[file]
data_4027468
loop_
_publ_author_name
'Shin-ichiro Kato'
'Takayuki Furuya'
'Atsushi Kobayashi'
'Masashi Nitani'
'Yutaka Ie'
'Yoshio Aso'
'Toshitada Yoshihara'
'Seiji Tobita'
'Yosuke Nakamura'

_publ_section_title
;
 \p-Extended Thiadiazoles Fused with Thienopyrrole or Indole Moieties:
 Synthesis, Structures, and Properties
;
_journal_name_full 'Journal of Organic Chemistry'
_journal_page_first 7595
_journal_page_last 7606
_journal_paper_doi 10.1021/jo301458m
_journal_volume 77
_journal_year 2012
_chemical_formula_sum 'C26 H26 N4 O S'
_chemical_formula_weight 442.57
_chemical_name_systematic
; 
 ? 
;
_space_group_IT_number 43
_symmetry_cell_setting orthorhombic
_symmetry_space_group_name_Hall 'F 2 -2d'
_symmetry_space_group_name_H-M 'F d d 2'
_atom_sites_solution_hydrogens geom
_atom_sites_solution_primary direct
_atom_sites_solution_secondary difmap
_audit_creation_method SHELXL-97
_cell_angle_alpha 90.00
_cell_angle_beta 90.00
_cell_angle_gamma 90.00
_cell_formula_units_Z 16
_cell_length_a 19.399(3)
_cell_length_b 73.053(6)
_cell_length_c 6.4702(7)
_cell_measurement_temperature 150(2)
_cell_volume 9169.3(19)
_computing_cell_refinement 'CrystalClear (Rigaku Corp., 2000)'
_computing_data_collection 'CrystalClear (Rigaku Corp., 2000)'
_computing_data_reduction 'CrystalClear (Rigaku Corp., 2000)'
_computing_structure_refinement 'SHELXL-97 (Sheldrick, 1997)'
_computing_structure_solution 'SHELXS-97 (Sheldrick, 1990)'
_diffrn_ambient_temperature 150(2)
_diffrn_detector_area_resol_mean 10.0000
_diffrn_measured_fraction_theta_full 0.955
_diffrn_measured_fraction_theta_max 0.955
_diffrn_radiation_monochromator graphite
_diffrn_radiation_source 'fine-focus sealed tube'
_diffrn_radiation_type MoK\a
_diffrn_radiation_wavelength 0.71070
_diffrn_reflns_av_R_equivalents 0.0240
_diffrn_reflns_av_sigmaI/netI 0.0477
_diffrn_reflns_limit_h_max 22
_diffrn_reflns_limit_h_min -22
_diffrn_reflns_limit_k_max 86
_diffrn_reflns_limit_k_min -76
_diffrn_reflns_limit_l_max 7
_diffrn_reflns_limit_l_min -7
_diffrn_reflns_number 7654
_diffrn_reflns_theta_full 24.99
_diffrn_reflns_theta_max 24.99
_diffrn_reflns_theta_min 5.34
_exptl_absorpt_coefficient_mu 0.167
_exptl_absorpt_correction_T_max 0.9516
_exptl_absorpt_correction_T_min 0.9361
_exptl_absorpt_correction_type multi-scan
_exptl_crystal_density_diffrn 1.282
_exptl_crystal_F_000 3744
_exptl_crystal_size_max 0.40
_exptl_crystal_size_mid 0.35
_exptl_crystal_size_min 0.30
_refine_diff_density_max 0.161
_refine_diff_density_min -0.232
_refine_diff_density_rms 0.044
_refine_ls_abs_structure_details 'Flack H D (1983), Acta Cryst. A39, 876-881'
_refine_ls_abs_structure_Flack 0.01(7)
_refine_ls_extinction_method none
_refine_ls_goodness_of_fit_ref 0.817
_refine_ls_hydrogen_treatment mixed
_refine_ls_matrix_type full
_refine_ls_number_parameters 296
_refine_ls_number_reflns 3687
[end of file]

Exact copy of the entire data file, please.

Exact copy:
data_4027468
loop_
_publ_author_name
'Shin-ichiro Kato'
'Takayuki Furuya'
'Atsushi Kobayashi'
'Masashi Nitani'
'Yutaka Ie'
'Yoshio Aso'
'Toshitada Yoshihara'
'Seiji Tobita'
'Yosuke Nakamura'

_publ_section_title
;
 \p-Extended Thiadiazoles Fused with Thienopyrrole or Indole Moieties:
 Synthesis, Structures, and Properties
;
_journal_name_full 'Journal of Organic Chemistry'
_journal_page_first 7595
_journal_page_last 7606
_journal_paper_doi 10.1021/jo301458m
_journal_volume 77
_journal_year 2012
_chemical_formula_sum 'C26 H26 N4 O S'
_chemical_formula_weight 442.57
_chemical_name_systematic
; 
 ? 
;
_space_group_IT_number 43
_symmetry_cell_setting orthorhombic
_symmetry_space_group_name_Hall 'F 2 -2d'
_symmetry_space_group_name_H-M 'F d d 2'
_atom_sites_solution_hydrogens geom
_atom_sites_solution_primary direct
_atom_sites_solution_secondary difmap
_audit_creation_method SHELXL-97
_cell_angle_alpha 90.00
_cell_angle_beta 90.00
_cell_angle_gamma 90.00
_cell_formula_units_Z 16
_cell_length_a 19.399(3)
_cell_length_b 73.053(6)
_cell_length_c 6.4702(7)
_cell_measurement_temperature 150(2)
_cell_volume 9169.3(19)
_computing_cell_refinement 'CrystalClear (Rigaku Corp., 2000)'
_computing_data_collection 'CrystalClear (Rigaku Corp., 2000)'
_computing_data_reduction 'CrystalClear (Rigaku Corp., 2000)'
_computing_structure_refinement 'SHELXL-97 (Sheldrick, 1997)'
_computing_structure_solution 'SHELXS-97 (Sheldrick, 1990)'
_diffrn_ambient_temperature 150(2)
_diffrn_detector_area_resol_mean 10.0000
_diffrn_measured_fraction_theta_full 0.955
_diffrn_measured_fraction_theta_max 0.955
_diffrn_radiation_monochromator graphite
_diffrn_radiation_source 'fine-focus sealed tube'
_diffrn_radiation_type MoK\a
_diffrn_radiation_wavelength 0.71070
_diffrn_reflns_av_R_equivalents 0.0240
_diffrn_reflns_av_sigmaI/netI 0.0477
_diffrn_reflns_limit_h_max 22
_diffrn_reflns_limit_h_min -22
_diffrn_reflns_limit_k_max 86
_diffrn_reflns_limit_k_min -76
_diffrn_reflns_limit_l_max 7
_diffrn_reflns_limit_l_min -7
_diffrn_reflns_number 7654
_diffrn_reflns_theta_full 24.99
_diffrn_reflns_theta_max 24.99
_diffrn_reflns_theta_min 5.34
_exptl_absorpt_coefficient_mu 0.167
_exptl_absorpt_correction_T_max 0.9516
_exptl_absorpt_correction_T_min 0.9361
_exptl_absorpt_correction_type multi-scan
_exptl_crystal_density_diffrn 1.282
_exptl_crystal_F_000 3744
_exptl_crystal_size_max 0.40
_exptl_crystal_size_mid 0.35
_exptl_crystal_size_min 0.30
_refine_diff_density_max 0.161
_refine_diff_density_min -0.232
_refine_diff_density_rms 0.044
_refine_ls_abs_structure_details 'Flack H D (1983), Acta Cryst. A39, 876-881'
_refine_ls_abs_structure_Flack 0.01(7)
_refine_ls_extinction_method none
_refine_ls_goodness_of_fit_ref 0.817
_refine_ls_hydrogen_treatment mixed
_refine_ls_matrix_type full
_refine_ls_number_parameters 296
_refine_ls_number_reflns 3687